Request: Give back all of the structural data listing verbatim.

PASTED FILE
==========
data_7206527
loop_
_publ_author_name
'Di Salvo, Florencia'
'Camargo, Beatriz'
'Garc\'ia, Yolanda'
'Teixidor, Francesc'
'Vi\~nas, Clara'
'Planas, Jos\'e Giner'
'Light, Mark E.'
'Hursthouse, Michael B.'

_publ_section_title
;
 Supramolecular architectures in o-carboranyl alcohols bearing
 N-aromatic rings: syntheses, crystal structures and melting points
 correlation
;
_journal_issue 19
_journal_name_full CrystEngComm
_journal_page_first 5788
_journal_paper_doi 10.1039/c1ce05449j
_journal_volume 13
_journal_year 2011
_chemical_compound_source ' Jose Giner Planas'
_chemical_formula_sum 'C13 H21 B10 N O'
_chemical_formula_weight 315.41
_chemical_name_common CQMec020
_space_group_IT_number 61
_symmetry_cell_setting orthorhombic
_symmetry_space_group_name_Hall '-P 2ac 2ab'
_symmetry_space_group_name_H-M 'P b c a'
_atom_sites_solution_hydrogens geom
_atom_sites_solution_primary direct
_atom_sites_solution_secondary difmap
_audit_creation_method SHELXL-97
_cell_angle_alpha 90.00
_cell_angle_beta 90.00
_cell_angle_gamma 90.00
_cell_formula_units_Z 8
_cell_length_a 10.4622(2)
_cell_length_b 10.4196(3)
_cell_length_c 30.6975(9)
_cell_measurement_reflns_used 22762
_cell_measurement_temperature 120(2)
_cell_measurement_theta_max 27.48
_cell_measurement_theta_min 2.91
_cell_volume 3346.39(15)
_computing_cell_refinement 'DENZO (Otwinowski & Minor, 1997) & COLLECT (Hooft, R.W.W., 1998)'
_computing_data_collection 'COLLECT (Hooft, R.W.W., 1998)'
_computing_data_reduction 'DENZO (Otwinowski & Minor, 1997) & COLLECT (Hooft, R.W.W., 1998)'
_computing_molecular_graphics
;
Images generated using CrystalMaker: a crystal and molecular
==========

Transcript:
data_7206527
loop_
_publ_author_name
'Di Salvo, Florencia'
'Camargo, Beatriz'
'Garc\'ia, Yolanda'
'Teixidor, Francesc'
'Vi\~nas, Clara'
'Planas, Jos\'e Giner'
'Light, Mark E.'
'Hursthouse, Michael B.'

_publ_section_title
;
 Supramolecular architectures in o-carboranyl alcohols bearing
 N-aromatic rings: syntheses, crystal structures and melting points
 correlation
;
_journal_issue 19
_journal_name_full CrystEngComm
_journal_page_first 5788
_journal_paper_doi 10.1039/c1ce05449j
_journal_volume 13
_journal_year 2011
_chemical_compound_source ' Jose Giner Planas'
_chemical_formula_sum 'C13 H21 B10 N O'
_chemical_formula_weight 315.41
_chemical_name_common CQMec020
_space_group_IT_number 61
_symmetry_cell_setting orthorhombic
_symmetry_space_group_name_Hall '-P 2ac 2ab'
_symmetry_space_group_name_H-M 'P b c a'
_atom_sites_solution_hydrogens geom
_atom_sites_solution_primary direct
_atom_sites_solution_secondary difmap
_audit_creation_method SHELXL-97
_cell_angle_alpha 90.00
_cell_angle_beta 90.00
_cell_angle_gamma 90.00
_cell_formula_units_Z 8
_cell_length_a 10.4622(2)
_cell_length_b 10.4196(3)
_cell_length_c 30.6975(9)
_cell_measurement_reflns_used 22762
_cell_measurement_temperature 120(2)
_cell_measurement_theta_max 27.48
_cell_measurement_theta_min 2.91
_cell_volume 3346.39(15)
_computing_cell_refinement 'DENZO (Otwinowski & Minor, 1997) & COLLECT (Hooft, R.W.W., 1998)'
_computing_data_collection 'COLLECT (Hooft, R.W.W., 1998)'
_computing_data_reduction 'DENZO (Otwinowski & Minor, 1997) & COLLECT (Hooft, R.W.W., 1998)'
_computing_molecular_graphics
;
Images generated using CrystalMaker: a crystal and molecular